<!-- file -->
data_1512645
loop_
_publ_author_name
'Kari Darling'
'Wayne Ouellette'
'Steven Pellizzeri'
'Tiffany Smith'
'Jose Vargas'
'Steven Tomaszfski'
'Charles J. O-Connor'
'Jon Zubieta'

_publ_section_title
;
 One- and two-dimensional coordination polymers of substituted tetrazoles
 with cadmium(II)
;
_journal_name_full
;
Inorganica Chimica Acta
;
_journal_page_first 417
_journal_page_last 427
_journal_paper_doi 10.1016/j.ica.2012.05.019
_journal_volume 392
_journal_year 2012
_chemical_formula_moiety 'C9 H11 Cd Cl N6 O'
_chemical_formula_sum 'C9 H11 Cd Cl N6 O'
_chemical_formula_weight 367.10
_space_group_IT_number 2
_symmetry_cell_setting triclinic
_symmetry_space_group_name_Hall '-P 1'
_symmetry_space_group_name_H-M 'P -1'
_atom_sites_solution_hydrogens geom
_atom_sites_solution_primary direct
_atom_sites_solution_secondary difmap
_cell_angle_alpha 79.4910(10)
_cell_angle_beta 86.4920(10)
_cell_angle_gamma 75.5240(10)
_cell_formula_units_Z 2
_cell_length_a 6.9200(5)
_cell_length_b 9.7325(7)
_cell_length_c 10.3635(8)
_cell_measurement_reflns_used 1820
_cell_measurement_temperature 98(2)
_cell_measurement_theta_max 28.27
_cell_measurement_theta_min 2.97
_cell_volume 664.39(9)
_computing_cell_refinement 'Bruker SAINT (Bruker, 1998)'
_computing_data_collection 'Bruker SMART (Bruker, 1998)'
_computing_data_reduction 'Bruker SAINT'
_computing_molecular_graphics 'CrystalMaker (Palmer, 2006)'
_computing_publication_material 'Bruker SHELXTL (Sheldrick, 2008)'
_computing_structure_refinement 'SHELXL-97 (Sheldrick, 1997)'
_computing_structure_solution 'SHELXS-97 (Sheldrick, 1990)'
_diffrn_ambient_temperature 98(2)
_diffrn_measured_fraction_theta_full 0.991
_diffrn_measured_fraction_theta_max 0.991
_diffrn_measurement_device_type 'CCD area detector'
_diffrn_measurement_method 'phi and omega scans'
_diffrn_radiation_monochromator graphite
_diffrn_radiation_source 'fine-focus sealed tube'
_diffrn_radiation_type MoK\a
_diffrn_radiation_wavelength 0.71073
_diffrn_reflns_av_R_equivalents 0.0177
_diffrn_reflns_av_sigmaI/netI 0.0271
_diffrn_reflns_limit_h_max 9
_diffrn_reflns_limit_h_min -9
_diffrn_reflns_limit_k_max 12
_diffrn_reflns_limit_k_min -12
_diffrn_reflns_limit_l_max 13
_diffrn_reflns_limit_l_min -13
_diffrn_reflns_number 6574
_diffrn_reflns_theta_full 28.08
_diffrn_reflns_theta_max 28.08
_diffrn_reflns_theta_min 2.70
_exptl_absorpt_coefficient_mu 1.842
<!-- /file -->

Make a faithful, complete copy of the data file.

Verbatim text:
data_1512645
loop_
_publ_author_name
'Kari Darling'
'Wayne Ouellette'
'Steven Pellizzeri'
'Tiffany Smith'
'Jose Vargas'
'Steven Tomaszfski'
'Charles J. O-Connor'
'Jon Zubieta'

_publ_section_title
;
 One- and two-dimensional coordination polymers of substituted tetrazoles
 with cadmium(II)
;
_journal_name_full
;
Inorganica Chimica Acta
;
_journal_page_first 417
_journal_page_last 427
_journal_paper_doi 10.1016/j.ica.2012.05.019
_journal_volume 392
_journal_year 2012
_chemical_formula_moiety 'C9 H11 Cd Cl N6 O'
_chemical_formula_sum 'C9 H11 Cd Cl N6 O'
_chemical_formula_weight 367.10
_space_group_IT_number 2
_symmetry_cell_setting triclinic
_symmetry_space_group_name_Hall '-P 1'
_symmetry_space_group_name_H-M 'P -1'
_atom_sites_solution_hydrogens geom
_atom_sites_solution_primary direct
_atom_sites_solution_secondary difmap
_cell_angle_alpha 79.4910(10)
_cell_angle_beta 86.4920(10)
_cell_angle_gamma 75.5240(10)
_cell_formula_units_Z 2
_cell_length_a 6.9200(5)
_cell_length_b 9.7325(7)
_cell_length_c 10.3635(8)
_cell_measurement_reflns_used 1820
_cell_measurement_temperature 98(2)
_cell_measurement_theta_max 28.27
_cell_measurement_theta_min 2.97
_cell_volume 664.39(9)
_computing_cell_refinement 'Bruker SAINT (Bruker, 1998)'
_computing_data_collection 'Bruker SMART (Bruker, 1998)'
_computing_data_reduction 'Bruker SAINT'
_computing_molecular_graphics 'CrystalMaker (Palmer, 2006)'
_computing_publication_material 'Bruker SHELXTL (Sheldrick, 2008)'
_computing_structure_refinement 'SHELXL-97 (Sheldrick, 1997)'
_computing_structure_solution 'SHELXS-97 (Sheldrick, 1990)'
_diffrn_ambient_temperature 98(2)
_diffrn_measured_fraction_theta_full 0.991
_diffrn_measured_fraction_theta_max 0.991
_diffrn_measurement_device_type 'CCD area detector'
_diffrn_measurement_method 'phi and omega scans'
_diffrn_radiation_monochromator graphite
_diffrn_radiation_source 'fine-focus sealed tube'
_diffrn_radiation_type MoK\a
_diffrn_radiation_wavelength 0.71073
_diffrn_reflns_av_R_equivalents 0.0177
_diffrn_reflns_av_sigmaI/netI 0.0271
_diffrn_reflns_limit_h_max 9
_diffrn_reflns_limit_h_min -9
_diffrn_reflns_limit_k_max 12
_diffrn_reflns_limit_k_min -12
_diffrn_reflns_limit_l_max 13
_diffrn_reflns_limit_l_min -13
_diffrn_reflns_number 6574
_diffrn_reflns_theta_full 28.08
_diffrn_reflns_theta_max 28.08
_diffrn_reflns_theta_min 2.70
_exptl_absorpt_coefficient_mu 1.842